Thomas Lawes started making no-budget movies [VIDEO]on his camcorder at age nineteen. Three years later he was hired by the BBC to compose the soundtrack their dramedy, "All Quiet on the Preston Front." In 2004, the film lover decided to buy the derelict Electric Cinema, an old theater in Birmingham, that he would refurbish and restore to its prime. He is also the musical director of the theater’s in-house film orchestra.

Not surprisingly, Thomas Lawes made a mark as a filmmaker with a film about independent cinema and theaters [VIDEO], the movie, "The Last Projectionists," won numerous awards.

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Later, he went on to work on short films, short documentaries, and video games. His latest release is a movie called “Monochrome” about a female serial killer. The thriller is scheduled to be released in June.

In it, a brilliant detective must use his wits to outsmart and catch a killer who is murdering wealthy land-owners.

This week, Thomas took some time out of his day to discuss this movie, his career, and more.

Making films, movies, and documentaries

Meagan Meehan (MM): What inspired you to become a filmmaker, Thomas?

Thomas Lawes (TL): When I was nineteen, video cameras were expensive and as a teen living on social security, way out of my reach. However, one summer vacation, I visited some friends of mine that I knew from a local bar. One of them had a VHS camera his teacher Mom had brought home from a nearby college. When I arrived they were literally filming each other’s bottoms, and I was like, “You have a camera? Let’s make a movie!”

I then spent the next week bossing everyone about and probably getting on their nerves, but at the end of it, we had a twenty-minute no-budget horror film, all edited in camera because, you know, VHS.

The movie was predictably terrible, but it was also a lot of fun. Eventually, a cult movie magazine picked up and gave it a glowing review. Sam Rami’s “Evil Dead” was our biggest inspiration at the time. My elder sister made me watch it when I was thirteen, and I didn’t sleep for a week. Filmmaking back then was clearly cathartic!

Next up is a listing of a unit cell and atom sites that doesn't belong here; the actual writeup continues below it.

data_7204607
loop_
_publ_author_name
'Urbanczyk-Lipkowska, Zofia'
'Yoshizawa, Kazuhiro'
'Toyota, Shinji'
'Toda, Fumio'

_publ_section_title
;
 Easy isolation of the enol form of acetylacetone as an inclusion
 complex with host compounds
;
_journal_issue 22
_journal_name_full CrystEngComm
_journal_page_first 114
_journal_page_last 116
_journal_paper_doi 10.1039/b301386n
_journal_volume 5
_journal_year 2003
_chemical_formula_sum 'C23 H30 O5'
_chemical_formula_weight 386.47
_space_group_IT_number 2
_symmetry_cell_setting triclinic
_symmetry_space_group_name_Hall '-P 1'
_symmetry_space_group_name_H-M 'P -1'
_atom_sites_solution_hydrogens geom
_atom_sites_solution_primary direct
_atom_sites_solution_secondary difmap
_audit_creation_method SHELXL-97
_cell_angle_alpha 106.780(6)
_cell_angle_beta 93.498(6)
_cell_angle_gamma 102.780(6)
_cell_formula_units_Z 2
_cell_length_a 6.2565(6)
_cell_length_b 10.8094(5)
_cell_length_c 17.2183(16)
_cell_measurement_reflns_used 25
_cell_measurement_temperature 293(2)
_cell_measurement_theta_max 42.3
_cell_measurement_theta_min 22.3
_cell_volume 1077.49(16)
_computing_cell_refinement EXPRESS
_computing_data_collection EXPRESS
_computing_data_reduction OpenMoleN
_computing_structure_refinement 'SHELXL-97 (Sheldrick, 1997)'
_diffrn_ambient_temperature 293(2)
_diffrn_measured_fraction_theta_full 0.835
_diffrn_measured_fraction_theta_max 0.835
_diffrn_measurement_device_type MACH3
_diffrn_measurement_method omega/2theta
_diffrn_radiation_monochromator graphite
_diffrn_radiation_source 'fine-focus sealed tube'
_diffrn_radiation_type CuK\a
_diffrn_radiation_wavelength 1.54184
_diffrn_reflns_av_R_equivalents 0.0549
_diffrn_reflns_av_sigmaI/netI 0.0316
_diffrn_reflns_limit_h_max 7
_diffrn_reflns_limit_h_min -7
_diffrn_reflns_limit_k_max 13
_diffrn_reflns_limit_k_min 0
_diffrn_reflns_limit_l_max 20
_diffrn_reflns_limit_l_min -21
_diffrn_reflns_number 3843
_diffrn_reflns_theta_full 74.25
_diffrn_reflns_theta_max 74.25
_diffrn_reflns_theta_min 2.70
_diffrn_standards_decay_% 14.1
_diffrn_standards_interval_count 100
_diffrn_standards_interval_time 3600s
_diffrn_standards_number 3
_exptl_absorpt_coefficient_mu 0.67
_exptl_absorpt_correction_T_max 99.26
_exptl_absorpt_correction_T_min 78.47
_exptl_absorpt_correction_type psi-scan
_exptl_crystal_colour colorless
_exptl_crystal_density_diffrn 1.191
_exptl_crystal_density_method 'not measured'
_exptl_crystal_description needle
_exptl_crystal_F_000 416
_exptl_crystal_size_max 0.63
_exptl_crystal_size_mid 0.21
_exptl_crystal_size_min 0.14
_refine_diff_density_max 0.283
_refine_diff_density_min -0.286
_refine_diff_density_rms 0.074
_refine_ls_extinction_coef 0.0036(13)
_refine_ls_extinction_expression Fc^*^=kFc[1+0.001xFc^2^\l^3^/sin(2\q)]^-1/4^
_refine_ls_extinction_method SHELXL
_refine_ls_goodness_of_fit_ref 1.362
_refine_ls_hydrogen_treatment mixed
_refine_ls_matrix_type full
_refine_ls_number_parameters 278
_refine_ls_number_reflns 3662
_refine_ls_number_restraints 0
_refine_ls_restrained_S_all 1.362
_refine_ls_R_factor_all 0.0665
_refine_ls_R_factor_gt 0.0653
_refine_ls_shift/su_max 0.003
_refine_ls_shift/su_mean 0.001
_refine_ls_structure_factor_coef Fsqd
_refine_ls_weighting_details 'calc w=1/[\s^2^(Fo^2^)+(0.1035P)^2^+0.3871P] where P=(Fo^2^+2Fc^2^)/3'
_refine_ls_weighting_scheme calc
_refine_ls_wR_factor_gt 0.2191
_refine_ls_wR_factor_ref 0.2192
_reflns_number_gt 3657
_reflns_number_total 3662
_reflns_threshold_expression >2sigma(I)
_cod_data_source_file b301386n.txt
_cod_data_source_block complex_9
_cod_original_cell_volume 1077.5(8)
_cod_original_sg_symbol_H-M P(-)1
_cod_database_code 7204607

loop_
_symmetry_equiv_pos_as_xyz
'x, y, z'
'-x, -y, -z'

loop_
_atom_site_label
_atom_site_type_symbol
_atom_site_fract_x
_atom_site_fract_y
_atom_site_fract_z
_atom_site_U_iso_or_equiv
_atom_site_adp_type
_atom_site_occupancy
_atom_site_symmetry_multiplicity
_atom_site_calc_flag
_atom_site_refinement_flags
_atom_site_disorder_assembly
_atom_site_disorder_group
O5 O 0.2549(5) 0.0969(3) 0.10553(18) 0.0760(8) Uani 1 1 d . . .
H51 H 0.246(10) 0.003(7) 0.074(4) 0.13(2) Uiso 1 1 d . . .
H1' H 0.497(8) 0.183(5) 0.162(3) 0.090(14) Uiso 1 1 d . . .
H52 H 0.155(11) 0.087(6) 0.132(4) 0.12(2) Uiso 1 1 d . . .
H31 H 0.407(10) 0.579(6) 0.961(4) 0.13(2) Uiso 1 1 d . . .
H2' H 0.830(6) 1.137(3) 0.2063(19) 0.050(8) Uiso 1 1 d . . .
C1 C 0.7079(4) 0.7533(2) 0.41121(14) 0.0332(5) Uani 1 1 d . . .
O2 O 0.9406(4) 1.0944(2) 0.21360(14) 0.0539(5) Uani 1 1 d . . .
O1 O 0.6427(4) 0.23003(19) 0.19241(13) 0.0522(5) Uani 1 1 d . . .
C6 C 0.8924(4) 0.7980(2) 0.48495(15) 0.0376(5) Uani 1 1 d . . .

MM: How did you achieve your big break and how did “Monochrome” come about?

TL: My first break was actually writing music for the BBC at just twenty-one. I had written the music for the aforementioned no-budget horror, and that gave a real interest in scoring for a picture. Many years later I made a feature-length documentary called “The Last Projectionist” about the historic cinema I own in Birmingham, UK. I had hoped the film might play in half-a-dozen theatres or so but, in the end, it won awards and played internationally!

As for “Monochrome,” we had made a short film about a female serial killer called “Three Sides of the Coin,” and I had an idea of extending it into a feature by creating a detective character who was similarly isolated by society.

MM: Does it help to be a fan of this type of film if you’re going to make one?

TL: Oh definitely. I just can’t imagine making a film about anything I’m not passionate about. Well, unless I was offered a lot of money. Actually, do you have any? I’m very versatile behind the camera and free next week!